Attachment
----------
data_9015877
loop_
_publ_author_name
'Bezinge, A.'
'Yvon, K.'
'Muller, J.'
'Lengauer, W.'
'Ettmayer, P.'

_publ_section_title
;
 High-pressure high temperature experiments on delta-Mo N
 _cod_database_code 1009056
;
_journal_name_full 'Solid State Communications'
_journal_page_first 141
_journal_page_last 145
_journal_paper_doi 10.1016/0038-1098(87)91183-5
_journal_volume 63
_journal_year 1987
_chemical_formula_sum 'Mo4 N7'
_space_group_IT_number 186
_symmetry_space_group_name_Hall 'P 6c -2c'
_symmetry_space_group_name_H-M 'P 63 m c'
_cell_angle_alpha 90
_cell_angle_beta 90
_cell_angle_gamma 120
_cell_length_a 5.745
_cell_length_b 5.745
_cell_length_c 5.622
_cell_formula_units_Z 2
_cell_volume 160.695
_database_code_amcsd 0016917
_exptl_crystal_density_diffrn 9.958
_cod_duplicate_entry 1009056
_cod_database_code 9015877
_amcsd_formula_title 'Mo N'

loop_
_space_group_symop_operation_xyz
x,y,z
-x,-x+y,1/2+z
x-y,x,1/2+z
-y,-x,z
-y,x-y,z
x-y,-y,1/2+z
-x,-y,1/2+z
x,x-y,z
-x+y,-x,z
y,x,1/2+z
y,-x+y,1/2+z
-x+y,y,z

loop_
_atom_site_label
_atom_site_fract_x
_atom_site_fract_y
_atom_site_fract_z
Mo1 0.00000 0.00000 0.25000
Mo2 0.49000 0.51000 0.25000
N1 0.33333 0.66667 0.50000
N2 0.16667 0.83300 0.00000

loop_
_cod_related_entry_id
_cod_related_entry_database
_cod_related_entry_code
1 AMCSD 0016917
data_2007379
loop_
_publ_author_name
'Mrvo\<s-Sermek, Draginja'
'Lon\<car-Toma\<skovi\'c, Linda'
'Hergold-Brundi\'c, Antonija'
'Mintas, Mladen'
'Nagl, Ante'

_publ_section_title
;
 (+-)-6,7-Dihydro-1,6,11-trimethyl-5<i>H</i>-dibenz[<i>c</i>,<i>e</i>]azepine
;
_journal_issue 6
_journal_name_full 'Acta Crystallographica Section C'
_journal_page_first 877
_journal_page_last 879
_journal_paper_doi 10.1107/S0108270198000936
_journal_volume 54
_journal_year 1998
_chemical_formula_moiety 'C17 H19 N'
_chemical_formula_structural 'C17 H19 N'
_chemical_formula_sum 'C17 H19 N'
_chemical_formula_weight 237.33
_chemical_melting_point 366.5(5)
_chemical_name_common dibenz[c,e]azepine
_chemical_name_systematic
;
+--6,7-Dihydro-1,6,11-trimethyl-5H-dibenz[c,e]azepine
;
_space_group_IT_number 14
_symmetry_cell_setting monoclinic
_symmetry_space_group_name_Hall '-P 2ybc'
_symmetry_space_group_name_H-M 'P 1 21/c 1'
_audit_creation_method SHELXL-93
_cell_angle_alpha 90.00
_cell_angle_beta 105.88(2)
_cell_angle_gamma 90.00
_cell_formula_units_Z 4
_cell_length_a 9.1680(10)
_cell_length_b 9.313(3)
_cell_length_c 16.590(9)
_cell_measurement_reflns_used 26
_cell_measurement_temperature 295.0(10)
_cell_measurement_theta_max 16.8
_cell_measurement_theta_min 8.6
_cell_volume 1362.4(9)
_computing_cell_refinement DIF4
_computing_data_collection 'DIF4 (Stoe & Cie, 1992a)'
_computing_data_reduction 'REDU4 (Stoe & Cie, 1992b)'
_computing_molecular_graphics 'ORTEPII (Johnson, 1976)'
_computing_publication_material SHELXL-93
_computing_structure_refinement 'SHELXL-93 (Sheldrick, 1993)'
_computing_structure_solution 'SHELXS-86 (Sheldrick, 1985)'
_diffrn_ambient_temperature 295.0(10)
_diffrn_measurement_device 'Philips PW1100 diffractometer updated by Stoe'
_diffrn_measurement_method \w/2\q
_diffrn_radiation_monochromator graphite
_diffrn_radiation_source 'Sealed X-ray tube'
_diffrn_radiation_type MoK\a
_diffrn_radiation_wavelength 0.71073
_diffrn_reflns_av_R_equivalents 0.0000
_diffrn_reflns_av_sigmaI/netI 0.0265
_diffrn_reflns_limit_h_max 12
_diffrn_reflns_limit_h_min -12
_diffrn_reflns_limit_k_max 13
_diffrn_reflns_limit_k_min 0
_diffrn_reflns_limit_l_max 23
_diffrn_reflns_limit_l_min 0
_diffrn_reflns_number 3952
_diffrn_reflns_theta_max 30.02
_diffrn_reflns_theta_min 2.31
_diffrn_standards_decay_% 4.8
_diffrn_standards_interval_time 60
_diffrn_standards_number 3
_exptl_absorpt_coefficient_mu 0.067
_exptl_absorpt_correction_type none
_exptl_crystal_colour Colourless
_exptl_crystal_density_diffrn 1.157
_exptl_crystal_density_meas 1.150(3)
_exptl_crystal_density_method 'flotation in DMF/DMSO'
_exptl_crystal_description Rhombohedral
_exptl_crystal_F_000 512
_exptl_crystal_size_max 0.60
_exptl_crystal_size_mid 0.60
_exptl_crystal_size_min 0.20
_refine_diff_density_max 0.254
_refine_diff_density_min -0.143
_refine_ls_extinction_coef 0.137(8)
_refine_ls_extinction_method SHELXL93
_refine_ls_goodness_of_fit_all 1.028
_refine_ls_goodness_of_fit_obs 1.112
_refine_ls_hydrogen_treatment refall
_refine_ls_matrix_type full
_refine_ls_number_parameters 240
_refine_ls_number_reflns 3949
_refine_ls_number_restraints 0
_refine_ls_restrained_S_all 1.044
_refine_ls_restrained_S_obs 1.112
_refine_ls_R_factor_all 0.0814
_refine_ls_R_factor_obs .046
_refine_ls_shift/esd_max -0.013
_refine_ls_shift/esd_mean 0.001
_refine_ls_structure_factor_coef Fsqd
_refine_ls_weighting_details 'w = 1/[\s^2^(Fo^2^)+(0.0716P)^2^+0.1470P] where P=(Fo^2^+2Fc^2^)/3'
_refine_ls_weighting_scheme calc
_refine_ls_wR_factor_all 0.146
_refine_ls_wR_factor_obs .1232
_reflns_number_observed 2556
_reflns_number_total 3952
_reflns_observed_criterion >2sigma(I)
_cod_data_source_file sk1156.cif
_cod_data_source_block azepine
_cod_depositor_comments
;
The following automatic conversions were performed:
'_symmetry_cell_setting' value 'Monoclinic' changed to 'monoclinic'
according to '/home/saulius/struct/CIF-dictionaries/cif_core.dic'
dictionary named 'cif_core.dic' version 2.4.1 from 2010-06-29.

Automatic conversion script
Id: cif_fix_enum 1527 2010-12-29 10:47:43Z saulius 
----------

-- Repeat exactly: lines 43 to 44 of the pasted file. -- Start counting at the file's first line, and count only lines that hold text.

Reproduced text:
-y,x-y,z
x-y,-y,1/2+z